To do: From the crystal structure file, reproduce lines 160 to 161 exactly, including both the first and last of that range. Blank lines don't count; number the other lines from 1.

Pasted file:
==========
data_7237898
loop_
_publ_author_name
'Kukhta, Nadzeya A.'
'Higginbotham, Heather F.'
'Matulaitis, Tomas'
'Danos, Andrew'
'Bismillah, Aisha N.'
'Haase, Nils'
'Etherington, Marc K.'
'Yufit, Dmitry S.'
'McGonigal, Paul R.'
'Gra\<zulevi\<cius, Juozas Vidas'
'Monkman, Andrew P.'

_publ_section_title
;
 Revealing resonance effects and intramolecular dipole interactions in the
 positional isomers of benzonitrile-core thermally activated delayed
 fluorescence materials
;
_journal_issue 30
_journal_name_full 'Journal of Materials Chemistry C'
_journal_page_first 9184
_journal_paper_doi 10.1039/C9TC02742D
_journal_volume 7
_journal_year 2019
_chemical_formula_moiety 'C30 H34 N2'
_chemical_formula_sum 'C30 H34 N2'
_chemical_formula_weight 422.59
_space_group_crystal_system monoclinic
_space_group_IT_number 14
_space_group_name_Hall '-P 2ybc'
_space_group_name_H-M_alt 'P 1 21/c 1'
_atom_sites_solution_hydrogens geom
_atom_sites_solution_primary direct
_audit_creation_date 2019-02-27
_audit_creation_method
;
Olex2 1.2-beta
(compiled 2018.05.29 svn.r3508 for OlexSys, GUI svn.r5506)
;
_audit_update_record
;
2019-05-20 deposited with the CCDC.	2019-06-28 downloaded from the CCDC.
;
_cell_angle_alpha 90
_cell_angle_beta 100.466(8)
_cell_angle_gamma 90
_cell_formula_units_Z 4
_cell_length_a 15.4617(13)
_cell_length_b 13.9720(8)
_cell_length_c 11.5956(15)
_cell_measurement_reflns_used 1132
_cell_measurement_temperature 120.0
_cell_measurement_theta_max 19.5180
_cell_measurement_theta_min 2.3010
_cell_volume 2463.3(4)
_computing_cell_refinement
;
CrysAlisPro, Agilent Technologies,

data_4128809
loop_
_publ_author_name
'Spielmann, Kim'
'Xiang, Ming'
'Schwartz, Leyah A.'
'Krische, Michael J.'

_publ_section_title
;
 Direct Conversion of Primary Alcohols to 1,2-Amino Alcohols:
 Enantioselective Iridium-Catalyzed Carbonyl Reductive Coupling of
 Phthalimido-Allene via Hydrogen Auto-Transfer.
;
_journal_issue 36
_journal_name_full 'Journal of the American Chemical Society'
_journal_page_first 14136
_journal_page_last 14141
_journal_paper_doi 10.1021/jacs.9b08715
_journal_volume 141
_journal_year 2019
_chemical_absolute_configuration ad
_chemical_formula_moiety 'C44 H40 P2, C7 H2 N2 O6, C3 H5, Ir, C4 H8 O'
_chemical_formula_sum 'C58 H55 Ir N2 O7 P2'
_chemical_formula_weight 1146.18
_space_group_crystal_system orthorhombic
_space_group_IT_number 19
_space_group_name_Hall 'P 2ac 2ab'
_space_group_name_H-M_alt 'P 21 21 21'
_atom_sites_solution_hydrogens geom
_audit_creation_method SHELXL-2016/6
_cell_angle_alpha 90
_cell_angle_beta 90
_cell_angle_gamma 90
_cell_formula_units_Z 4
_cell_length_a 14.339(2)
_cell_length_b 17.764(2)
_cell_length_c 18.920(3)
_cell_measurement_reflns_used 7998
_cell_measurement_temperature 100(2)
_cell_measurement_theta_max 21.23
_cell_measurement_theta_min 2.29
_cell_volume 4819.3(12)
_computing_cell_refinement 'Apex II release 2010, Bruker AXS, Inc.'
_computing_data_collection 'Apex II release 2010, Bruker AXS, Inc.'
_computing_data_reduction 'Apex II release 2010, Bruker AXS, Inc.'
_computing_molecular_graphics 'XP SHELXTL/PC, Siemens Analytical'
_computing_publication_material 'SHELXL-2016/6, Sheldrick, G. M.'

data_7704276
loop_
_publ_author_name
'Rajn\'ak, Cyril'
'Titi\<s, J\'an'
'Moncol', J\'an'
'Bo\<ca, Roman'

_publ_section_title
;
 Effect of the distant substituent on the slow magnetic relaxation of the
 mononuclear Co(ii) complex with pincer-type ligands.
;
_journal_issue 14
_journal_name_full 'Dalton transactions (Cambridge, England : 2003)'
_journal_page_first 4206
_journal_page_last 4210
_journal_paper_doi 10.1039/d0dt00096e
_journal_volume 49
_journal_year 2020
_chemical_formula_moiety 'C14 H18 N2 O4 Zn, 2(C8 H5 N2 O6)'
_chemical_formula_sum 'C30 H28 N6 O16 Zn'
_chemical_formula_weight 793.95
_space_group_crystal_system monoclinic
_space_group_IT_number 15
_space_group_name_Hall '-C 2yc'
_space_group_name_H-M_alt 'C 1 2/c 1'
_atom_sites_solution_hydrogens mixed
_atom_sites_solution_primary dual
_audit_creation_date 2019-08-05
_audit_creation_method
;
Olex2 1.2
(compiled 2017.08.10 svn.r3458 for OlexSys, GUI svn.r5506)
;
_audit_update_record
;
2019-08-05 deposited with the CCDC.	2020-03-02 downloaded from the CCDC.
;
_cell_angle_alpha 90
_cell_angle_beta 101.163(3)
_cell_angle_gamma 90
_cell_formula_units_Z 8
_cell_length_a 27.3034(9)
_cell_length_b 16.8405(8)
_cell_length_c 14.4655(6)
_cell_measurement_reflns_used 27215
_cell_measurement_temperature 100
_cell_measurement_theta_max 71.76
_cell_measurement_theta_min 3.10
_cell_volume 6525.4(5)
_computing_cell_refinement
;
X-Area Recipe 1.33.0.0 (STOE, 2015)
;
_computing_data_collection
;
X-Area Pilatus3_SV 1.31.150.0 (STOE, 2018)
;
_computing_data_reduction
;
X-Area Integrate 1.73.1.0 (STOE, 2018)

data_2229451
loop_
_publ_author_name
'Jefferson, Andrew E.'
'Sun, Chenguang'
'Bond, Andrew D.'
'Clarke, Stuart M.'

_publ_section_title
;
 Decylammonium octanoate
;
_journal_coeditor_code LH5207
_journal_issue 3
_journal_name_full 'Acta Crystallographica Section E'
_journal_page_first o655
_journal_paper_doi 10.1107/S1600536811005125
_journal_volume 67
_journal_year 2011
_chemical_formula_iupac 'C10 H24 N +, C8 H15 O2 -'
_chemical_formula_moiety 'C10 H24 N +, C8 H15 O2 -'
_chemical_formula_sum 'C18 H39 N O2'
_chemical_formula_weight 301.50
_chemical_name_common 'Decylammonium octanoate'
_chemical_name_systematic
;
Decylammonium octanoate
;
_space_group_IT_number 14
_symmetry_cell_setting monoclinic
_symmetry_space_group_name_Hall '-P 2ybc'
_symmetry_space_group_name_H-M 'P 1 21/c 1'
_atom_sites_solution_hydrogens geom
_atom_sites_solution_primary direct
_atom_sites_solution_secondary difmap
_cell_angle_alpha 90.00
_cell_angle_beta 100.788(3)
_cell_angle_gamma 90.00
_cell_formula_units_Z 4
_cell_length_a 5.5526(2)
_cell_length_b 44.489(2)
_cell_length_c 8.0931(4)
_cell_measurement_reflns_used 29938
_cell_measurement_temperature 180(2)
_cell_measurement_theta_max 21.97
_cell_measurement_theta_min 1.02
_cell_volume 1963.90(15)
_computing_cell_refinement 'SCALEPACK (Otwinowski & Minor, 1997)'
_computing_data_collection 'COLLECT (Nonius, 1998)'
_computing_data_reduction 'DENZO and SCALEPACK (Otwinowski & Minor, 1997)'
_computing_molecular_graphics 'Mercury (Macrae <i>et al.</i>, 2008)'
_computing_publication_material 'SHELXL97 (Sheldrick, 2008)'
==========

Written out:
X-Area Recipe 1.33.0.0 (STOE, 2015)
;